The problem with reporting “ethnic pay gaps”
Pay disparity does not prove an underlying system of discrimination
Former UK Prime Minister, Theresa May, talked of the “burning injustices” in British society and called for British businesses to disclose ethnicity pay gaps, as “minority employees feel they’re hitting a brick wall when it comes to career progression”. March’s release of the long-awaited Commission for Race and Ethnic Disparities (CRED) report dialed back on the compulsory element of May’s original call and instead suggested voluntary reporting. This makes sense for several reasons.
First, given the UK’s 85 per cent white British demographic makeup, ethnic pay gap reporting is problematic. An employer in North Devon (99 per cent white British as recorded in the 2011 census) that employs 200 people would likely only have two non-white employees. Any comparison between the median of 198 with the median of 2 is not only meaningless but, as the leading statistician Nigel Marriot argues, “is likely to change considerably just from adding or subtracting one non-white employee”. This picture is further complicated because ethnicity is not binary (as in the case of sex). Thus, to have confidence in the data, the problem identified above is amplified across all ethnicities. As such, Marriot concludes that “only employers with 5,000 or more employees are likely to be in a position where an HR professional can carry out a meaningful ethnicity pay gap analysis”.
Second, it is not clear that “burning injustices” exist, at least concerning differential pay gaps between the UK’s diverse population. For example, ONS data shows that since 2012, today’s ethnicity pay gap between White and ethnic minority employees is at its smallest level ever. They argue that in 2019, “those in the Chinese, White Irish, White and Asian, and Indian ethnic groups all earned higher hourly pay than White British employees”. They continue that for those over 30, ethnic minorities collectively tend to earn less than those of White ethnicities, but, (and crucially in terms of future trends) “those in the ethnic minority group aged 16 to 29 years tend to earn more than those of White ethnicities of the same age”. No doubt part of this trend is the rapid expansion of higher education in the UK leading to more ethnic minority graduates entering the labour market. This trend seems set to continue despite the disruption of COVID-19, just last month Cambridge University admitted a record share of both ethnic minority and state-school educated pupils.
How do we explain the higher hourly pay between the generic black and white population?
Third, and most importantly, the new thinking around equality, ethnicity and identity signals what is arguably a long-overdue pushback against a prevalent left-identitarian narrative, common across the media and seemingly most British institutions. This narrative argues that any disparity between groups is evidence of an underlying system of discrimination.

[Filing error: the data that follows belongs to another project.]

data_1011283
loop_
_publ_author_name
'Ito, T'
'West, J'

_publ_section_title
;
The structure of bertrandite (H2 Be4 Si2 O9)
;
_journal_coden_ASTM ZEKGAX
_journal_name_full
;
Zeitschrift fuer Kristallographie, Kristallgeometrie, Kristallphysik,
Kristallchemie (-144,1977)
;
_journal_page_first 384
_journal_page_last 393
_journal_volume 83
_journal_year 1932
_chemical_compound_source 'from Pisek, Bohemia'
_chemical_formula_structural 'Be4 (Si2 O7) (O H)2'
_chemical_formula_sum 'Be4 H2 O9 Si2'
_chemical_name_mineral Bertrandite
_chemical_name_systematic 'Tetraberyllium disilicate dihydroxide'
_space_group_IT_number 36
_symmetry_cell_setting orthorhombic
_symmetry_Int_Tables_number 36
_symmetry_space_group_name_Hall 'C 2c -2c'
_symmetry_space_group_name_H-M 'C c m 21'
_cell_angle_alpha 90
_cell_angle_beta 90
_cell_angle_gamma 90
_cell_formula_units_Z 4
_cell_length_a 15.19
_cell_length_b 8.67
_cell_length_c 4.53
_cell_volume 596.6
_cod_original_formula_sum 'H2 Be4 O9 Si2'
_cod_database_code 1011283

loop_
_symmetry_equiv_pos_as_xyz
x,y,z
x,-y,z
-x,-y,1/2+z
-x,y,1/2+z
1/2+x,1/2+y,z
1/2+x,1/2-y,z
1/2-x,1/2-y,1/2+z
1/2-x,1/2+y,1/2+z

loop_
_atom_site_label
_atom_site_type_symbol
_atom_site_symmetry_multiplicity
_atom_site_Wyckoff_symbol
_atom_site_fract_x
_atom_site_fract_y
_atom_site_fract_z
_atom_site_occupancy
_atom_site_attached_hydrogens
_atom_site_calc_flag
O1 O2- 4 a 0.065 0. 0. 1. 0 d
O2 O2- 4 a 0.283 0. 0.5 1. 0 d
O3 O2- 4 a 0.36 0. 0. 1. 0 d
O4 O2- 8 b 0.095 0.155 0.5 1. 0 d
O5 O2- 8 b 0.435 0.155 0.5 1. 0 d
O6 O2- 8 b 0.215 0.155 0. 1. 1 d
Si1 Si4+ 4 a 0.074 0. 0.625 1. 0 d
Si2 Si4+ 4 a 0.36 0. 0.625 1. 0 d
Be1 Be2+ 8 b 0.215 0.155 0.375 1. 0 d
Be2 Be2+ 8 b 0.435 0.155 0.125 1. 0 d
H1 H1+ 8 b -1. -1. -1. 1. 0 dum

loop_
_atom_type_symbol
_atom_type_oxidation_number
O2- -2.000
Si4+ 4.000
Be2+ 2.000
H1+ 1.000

On the other hand, what seems to be new thinking within Government develops a more nuanced analysis: to help explain a social phenomenon, instead of taking just one explanation, we need to examine a range of variables to identify how they influence outcomes. In the case of apparent differences between the UK’s diverse population, these variables would include family structure, cultural values, education or even something as simple as human choices and agency. The dominant narrative posits disparity as a result of racism, the other controls for a range of factors to help us discover what’s working and what’s not to help advance equality of opportunity.
The differences in these approaches are illustrated when we examine pay gaps amongst the UK’s black population. For example, ONS data shows that between the 16 to 29 age group, hourly pay in 2019 for the white British population was £9.82; for the Black Caribbean, it was £10.09; for the Black African population, £11.08. We see similar differences within the Black population in pre-tertiary education: in 2017/18, almost 27 per cent of Black Caribbean pupils achieved a “strong pass” in GCSE Maths and English. This contrasts with 44.3 per cent of Black African pupils, a higher per centage than their White British peers. Similarly, temporary exclusion rates at school show that Black Caribbean rates ran at just over 10 per cent but Black African just over 4 per cent (lower than White British at just over 6 per cent).
This granular data between the UK’s black population is what is the most interesting here. If we accept the dominant narrative, how do we explain not only the higher hourly pay between the generic black and white population but, more importantly, within the disaggregated black population as a whole? If the dominant narrative is correct, both would be subject to the same levels of anti-black institutional racism. However, we have very different outcomes. Why? The tragedy is that this simplistic narrative robs us all of identifying what works and what doesn’t, and thus more effectively advancing social mobility for the UK’s diverse population. Surely it is worth finding out why Black African kids do so much better at school than white and Black Caribbean kids and how this translates into the workforce and earnings?
Later in the summer, the government delivers its verdict on the CRED report and its many recommendations. It signals a mature approach that moves the debates beyond a decades-long and outdated “burning injustices” view of social mobility as a way of providing a much more fine-tuned analysis. As such, it’s a useful tool for advancing equality of opportunity and social mobility in our multi-racial democracy, and it would be a travesty if No 10 did not make good use of it as it seeks to “level up” the UK.
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